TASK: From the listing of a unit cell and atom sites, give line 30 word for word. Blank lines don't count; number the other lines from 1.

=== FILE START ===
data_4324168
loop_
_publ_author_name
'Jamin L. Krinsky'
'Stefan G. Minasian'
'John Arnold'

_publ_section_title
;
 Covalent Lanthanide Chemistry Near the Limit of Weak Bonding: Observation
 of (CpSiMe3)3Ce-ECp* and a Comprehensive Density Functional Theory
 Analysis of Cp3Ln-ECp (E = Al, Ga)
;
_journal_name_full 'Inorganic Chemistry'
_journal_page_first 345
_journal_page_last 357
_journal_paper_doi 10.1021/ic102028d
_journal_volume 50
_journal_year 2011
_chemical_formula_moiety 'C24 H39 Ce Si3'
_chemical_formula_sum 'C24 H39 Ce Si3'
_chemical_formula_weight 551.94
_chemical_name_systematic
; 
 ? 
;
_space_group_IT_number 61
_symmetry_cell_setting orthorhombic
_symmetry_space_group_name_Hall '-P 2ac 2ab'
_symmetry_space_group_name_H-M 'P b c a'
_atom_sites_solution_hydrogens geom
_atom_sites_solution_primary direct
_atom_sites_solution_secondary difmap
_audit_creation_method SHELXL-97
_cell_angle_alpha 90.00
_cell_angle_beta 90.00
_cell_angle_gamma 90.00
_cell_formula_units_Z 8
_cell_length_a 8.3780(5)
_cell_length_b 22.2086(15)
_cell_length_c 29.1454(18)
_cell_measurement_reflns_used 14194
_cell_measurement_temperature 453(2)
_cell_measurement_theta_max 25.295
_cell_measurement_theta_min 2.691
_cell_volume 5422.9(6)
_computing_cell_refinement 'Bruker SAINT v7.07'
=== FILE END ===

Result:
_atom_sites_solution_hydrogens geom